Consent is a hot topic in our culture right now.
With the emergence of the incredibly powerful #MeToo movement, it is becoming increasingly clear that it is critical that we teach our kids what consent is, what it means to have it, what it means to give it, and what it means when you don’t.
Why is it important for our kids to know this?
The social norms around body autonomy, gender equality, patriarchy, and sexual assault are in powerful flux. Teaching our kids fluency in the meaning and practice of consent protects and empowers our sons and daughters to own their bodies, define their personal boundaries, express them to others, and protect themselves when necessary.
A good place to start is to define the language. Consent is defined as giving or having permission for something to happen. This simple and clear definition makes it obvious that consent is a two way street. It’s important that you know how to give it, as well as how to know you have gotten it from someone else.
We also need to know how to withdraw consent clearly and without hesitation.
We need to know how to teach this to our kids, because as I am always saying, we can’t teach what we don’t know. Period.
There are reams of resources online whose primary purpose are to help parents build their own fluency so they can share that with their children in way that they can understand at every age.
According to The Good Men Project, http://goodmenproject.com , we can start teaching consent to kids as young as one year old. Visit their website, where you will find everything you need to start talking to your kids about consent, modelling what it looks like to get it and give it, and start building their fluency in this critical social skill.
One of the key facets of consent according to teachconsent.org is knowing what enthusiastic verbal consent looks like.This website teaches the skills of asking for, listening for, and respecting verbal consent for young people.Through videos and tutorials, they teach what enthusiastic verbal consent looks and sounds like, how to ask for it, how to recognize it, and how to respect the answer whether it’s yes or no. They also cover how to say no, hear no, and respond to no in these delicate and emotional situations. This website is specifically targeted at young people who are beginning to approach and participate in dating relationships.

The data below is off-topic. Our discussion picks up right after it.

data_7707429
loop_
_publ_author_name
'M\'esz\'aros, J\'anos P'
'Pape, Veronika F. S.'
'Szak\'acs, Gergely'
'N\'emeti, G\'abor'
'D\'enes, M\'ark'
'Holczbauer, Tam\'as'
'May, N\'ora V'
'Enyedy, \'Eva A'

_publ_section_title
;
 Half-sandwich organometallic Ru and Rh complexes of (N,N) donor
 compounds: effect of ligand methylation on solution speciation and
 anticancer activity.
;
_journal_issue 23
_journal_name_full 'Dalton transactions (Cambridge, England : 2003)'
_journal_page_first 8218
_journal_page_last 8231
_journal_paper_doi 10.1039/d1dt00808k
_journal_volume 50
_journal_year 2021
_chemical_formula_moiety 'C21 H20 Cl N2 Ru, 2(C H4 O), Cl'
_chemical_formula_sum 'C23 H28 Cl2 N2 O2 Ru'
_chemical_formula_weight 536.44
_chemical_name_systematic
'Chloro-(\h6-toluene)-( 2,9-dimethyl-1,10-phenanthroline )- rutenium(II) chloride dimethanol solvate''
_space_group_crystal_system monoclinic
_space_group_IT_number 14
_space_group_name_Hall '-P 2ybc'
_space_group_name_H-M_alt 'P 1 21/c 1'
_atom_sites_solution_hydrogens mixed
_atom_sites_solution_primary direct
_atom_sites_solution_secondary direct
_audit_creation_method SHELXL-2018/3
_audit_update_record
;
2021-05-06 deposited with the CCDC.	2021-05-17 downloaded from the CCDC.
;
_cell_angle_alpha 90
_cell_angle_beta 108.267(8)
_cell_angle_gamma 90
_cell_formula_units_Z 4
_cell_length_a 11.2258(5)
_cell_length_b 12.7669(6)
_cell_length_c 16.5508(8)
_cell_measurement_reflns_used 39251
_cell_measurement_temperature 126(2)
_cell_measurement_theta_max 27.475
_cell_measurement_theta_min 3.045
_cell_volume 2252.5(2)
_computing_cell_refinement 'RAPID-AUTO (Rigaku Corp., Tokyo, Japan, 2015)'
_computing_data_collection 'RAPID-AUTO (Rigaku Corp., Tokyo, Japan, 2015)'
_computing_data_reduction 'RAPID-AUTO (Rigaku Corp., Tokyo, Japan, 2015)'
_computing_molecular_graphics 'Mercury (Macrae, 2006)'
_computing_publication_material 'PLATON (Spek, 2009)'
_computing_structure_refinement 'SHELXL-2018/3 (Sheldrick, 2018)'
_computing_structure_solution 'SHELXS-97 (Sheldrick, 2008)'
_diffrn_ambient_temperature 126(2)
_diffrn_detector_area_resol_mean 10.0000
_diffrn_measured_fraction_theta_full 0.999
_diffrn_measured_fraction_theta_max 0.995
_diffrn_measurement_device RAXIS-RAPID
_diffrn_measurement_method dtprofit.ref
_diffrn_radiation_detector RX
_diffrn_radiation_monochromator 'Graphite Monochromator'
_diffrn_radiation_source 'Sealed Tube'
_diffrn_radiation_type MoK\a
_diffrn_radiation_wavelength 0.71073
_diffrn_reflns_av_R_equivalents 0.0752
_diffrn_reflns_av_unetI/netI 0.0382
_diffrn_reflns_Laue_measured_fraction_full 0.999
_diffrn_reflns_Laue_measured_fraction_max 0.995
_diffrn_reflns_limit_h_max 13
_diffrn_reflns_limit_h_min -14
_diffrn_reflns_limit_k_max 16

An important underpinning of consent is an understanding of body autonomy. What does that mean? At it’s most basic, body autonomy is the notion that your body is your body and no one has the right to do anything to your body that you don’t consent to. From kissing and hugging family members that they don’t feel comfortable with, to uninvited touching from friends, acquaintances, or strangers, all the way to unwanted or forced invasion or assault on their body of a sexual or predatory nature, it’s critical that kids understand this key concept in order for them to be confident with their own giving, refusing, or withdrawing of consent.
Teaching our kids about body autonomy and consent empowers them to move through the post #MeToo world with confidence, knowing that they won’t find themselves in the position of having pushed past no without intending to harm, or worse, having their no disregarded and experiencing the trauma that inevitably follows. Fluency in consent and confidence in their ownership over their own bodies is a fundamental skill for life in the 21st century.
Imagine if you had been given these tools as a young person. Maybe you were one of the lucky ones. Maybe you weren’t. Maybe you have a #MeToo story. If you don’t, you know someone who does. We do not want our children to have those stories, and we certainly don’t want them to be the perpetrator of that story upon others. Teaching consent and bodily autonomy protects them from being either the victims or the perpetrators of such trauma. There isn’t a parent alive that doesn’t want that for their kids.
If you aren’t talking to your kids about consent, start today. Visit the resources listed above and empower yourself. Get to know the topics, get comfortable with the language, and start practising them with your kids. Encourage them to ask questions, create safe spaces for them to talk about uncomfortable or scary situations with you, and explore the web together to find more of the multitudes of resources that are available on this topic.
This is one of the most powerful ways we can prepare our kids to survive and thrive in the 21st century. As time shifts, this is how we turn #MeToo into #NeverAgain.